Plenary speakers during the conference were Dr. Syed Manzoorul Islam, Department of English, University of Dhaka, Dr. Sadeka Halim, Department of Sociology, University of Dhaka and Mustafa Jabbar, Chief Executive of Ananda Computers. Dr. Halim discussed how the use of language can marginalize and exclude women from development. She brought out the issues concerning gender and development where language has tremendous power to shape and influence the role and identity of women by means of texts, literature, media and others. The first day of the conference ended with a lively cultural programme followed by dinner. During the second day of the conference, Hamidul Haque, Assistant Professor of American International University Bangladesh opened up the day by presenting his research paper titled -- '
Does your choice of language equate to your choice of identity? Exploring the role of languages in education'. Harnunur Rashid Khan from East West University revealed some interesting facts regarding the underlining notion of the development of Bangladeshi English, also known as 'Banglish'. In his paper he tracked the inevitable evolution of 'Banglish' and questioned whether this hybrid language is effective for the nation. On the other hand, Dr. Nkechi M. Christopher, Lecturer of Department of Communication and Language Arts, University of Ibadan (Nigeria), Greg Dekker, Language, Education and Development (LEAD), SIL International and Dr. Pamela MacKenzie, Education Consultant of International Network for Development (India) portrayed case studies in relation to the language development and policy implementation in foreign countries.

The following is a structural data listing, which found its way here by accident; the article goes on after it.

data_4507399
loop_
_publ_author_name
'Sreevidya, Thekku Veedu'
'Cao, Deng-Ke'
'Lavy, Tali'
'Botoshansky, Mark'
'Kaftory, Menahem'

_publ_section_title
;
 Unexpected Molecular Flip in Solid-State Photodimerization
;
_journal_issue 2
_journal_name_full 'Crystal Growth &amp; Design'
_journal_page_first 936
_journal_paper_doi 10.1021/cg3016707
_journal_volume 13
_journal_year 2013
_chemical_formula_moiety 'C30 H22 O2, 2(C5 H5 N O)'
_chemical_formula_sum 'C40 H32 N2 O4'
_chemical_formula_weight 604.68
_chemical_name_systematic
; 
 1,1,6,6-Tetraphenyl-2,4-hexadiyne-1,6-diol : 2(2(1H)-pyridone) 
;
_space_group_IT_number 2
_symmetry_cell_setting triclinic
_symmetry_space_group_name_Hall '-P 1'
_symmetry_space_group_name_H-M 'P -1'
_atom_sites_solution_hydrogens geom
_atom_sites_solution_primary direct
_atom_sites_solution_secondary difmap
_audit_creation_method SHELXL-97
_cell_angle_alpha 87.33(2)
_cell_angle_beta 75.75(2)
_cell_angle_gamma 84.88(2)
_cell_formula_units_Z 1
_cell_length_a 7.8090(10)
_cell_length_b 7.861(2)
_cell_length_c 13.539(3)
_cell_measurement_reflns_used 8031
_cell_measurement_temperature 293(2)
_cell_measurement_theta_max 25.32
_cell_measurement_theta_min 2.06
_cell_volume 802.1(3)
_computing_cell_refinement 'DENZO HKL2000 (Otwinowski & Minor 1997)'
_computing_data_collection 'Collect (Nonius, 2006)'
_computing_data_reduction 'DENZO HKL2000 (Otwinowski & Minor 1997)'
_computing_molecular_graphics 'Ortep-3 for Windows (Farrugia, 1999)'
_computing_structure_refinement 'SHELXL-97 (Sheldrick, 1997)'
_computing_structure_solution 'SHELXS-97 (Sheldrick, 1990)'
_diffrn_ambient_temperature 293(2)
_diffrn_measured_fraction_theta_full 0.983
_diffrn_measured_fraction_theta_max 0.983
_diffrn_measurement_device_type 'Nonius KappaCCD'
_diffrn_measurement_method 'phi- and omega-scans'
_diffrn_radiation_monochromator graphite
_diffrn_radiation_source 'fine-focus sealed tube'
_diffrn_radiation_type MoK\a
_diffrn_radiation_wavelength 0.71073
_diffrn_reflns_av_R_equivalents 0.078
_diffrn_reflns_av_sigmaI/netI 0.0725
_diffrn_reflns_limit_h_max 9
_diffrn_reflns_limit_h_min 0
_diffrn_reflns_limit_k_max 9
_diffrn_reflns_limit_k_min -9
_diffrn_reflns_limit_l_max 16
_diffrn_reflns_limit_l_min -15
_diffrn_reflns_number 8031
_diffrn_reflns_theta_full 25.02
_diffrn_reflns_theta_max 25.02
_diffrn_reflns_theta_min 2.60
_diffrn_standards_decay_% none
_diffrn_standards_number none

The third day of the conference ended with riveting issues discussed by the speakers. Among them, Dr. Ya-Hui Kuo, Assistant Professor of Department of English, Wenzao Ursuline College of Languages (Taiwan) explained the language challenges faced by international graduate students at United States in his research paper. He mentioned recommendations and suggestions to international students that will prepare and assist them in adjusting, adapting, and overcoming their language challenges. Meanwhile, Paul Scott, Interactive Editor of BBC Learning English (UK) discussed BBC's experience globally as well as in Bangladesh in regards to the English language teaching, media and technology. Tanya Cotter, ICT Coordinator and Teacher, British Council Dhaka was the concluding speaker who gave a detailed overview of Internet as the tool for continuous teacher development in the conference.
As the conference concluded successfully, it left remarks and opened the doors to discuss key issues related to language and education reform policies for the government.